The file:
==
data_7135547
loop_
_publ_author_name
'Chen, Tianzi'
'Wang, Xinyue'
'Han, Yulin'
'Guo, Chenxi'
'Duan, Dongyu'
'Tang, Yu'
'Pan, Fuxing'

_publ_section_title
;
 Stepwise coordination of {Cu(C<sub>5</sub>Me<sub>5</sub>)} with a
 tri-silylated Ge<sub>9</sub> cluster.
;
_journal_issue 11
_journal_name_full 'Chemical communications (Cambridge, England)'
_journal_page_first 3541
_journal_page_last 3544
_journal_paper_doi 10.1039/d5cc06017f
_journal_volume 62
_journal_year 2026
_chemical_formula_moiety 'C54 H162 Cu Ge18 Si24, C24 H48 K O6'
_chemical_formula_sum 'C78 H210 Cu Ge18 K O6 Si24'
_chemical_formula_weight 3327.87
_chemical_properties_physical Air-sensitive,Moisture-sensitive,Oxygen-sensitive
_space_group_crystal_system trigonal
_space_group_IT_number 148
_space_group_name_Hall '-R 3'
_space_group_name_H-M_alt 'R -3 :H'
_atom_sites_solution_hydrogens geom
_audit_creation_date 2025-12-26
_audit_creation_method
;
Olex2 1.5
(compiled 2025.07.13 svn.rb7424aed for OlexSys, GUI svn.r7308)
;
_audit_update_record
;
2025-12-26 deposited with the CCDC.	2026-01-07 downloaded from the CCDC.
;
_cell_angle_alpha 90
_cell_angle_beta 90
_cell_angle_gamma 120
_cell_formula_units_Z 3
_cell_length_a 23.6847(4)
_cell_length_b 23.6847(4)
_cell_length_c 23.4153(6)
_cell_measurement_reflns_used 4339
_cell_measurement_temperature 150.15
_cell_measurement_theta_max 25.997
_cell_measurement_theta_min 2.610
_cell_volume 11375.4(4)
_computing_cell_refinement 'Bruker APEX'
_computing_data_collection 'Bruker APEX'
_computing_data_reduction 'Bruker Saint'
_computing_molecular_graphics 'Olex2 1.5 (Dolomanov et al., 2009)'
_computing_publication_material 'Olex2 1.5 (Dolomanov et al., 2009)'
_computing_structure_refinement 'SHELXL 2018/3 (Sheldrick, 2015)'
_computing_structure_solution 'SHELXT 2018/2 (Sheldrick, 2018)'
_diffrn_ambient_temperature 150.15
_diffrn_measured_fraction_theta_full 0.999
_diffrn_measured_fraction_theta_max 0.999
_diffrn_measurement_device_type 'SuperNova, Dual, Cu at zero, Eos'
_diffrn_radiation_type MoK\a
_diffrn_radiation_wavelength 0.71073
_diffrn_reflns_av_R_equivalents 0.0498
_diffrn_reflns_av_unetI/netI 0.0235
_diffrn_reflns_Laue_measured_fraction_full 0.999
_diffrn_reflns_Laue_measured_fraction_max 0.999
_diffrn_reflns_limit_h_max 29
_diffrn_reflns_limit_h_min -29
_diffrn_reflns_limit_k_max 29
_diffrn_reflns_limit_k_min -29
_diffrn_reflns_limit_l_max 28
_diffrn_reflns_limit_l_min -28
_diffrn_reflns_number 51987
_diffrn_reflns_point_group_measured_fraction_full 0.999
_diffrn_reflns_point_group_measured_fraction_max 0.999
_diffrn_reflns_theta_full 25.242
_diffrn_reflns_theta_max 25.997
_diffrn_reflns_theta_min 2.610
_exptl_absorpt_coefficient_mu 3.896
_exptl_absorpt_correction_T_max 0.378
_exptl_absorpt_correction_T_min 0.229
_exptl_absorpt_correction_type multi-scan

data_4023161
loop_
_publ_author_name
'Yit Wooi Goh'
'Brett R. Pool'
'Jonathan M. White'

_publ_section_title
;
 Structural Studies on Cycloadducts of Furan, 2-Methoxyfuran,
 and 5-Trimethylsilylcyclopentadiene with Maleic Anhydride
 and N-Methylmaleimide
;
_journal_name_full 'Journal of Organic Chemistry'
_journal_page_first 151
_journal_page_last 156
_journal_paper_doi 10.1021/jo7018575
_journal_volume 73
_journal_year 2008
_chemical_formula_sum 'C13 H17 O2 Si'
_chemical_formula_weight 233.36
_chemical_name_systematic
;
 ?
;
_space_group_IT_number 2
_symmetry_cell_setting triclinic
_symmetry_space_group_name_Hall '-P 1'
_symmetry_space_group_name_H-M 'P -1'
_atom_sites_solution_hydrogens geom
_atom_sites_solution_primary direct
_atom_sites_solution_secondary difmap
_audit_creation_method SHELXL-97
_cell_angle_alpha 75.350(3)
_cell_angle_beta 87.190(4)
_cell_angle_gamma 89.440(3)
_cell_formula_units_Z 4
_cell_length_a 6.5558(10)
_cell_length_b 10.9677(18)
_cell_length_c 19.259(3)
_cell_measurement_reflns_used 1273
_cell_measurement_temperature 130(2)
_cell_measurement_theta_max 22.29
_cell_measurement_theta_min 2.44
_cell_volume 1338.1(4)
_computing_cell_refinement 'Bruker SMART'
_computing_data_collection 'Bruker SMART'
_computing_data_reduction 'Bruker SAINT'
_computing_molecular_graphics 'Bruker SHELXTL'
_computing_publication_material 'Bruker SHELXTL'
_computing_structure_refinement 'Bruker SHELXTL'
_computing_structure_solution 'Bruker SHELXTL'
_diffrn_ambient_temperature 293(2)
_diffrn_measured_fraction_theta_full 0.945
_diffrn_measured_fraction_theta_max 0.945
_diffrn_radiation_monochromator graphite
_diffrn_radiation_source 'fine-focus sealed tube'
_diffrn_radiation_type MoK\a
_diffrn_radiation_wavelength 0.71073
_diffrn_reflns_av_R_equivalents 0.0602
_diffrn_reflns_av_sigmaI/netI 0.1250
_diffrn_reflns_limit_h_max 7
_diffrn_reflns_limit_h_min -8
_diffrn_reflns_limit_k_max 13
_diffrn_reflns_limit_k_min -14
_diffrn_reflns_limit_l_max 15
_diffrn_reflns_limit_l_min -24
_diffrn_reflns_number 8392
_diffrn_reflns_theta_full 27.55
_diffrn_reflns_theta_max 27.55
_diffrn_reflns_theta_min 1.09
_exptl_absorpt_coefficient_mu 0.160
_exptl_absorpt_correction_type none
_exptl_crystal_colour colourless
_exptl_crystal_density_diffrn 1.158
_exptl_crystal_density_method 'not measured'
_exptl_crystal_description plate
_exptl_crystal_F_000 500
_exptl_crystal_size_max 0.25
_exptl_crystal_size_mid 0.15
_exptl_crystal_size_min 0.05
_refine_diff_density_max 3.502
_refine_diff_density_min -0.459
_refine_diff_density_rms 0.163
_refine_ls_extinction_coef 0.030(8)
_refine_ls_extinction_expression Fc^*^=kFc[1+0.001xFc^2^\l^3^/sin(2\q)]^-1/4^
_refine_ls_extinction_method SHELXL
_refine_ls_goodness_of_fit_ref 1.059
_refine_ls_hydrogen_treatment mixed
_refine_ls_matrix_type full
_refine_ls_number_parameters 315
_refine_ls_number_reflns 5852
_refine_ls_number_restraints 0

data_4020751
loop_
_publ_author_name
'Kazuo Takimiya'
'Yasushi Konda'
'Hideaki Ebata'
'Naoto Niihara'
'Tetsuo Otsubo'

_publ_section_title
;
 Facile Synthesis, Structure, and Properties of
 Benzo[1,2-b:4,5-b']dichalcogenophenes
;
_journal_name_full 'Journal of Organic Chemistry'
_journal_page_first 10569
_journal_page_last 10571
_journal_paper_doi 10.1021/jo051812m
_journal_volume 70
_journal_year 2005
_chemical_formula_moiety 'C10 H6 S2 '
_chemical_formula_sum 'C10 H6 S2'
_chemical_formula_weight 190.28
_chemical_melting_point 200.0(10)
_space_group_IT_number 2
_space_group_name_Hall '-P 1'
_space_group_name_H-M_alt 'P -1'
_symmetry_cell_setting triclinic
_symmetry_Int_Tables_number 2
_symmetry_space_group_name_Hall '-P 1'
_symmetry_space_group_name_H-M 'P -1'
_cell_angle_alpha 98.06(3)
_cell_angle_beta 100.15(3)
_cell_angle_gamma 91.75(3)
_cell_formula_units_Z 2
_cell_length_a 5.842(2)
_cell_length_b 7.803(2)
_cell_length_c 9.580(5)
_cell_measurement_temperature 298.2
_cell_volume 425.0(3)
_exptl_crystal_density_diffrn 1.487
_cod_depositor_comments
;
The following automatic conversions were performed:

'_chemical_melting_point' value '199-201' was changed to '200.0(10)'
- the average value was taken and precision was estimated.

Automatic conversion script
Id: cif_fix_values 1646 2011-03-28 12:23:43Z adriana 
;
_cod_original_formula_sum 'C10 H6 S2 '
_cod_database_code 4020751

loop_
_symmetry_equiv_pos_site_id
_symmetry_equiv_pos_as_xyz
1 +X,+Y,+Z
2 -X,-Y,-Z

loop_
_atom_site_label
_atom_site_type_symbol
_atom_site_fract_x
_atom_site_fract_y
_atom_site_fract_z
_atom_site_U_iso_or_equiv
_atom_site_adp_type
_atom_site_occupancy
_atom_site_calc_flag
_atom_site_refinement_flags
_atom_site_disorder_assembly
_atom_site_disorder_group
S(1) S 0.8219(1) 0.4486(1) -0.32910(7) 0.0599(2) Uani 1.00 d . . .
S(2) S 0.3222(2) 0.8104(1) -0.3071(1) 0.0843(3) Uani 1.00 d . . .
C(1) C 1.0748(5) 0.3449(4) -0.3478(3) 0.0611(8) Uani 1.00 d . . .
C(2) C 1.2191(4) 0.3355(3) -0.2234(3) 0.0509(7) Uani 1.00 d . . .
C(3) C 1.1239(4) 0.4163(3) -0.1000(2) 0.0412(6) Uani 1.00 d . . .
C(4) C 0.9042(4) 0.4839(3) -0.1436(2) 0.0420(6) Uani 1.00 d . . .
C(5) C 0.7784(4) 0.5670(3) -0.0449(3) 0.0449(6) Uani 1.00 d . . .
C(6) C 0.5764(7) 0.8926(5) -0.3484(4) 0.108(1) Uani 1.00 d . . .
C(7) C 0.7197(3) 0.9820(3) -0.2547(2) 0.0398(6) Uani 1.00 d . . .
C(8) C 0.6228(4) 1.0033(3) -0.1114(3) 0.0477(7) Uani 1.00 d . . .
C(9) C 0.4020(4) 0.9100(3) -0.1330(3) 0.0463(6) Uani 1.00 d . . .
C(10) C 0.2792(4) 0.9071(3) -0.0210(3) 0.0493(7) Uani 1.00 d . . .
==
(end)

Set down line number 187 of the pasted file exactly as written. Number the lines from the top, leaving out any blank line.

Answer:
_publ_section_title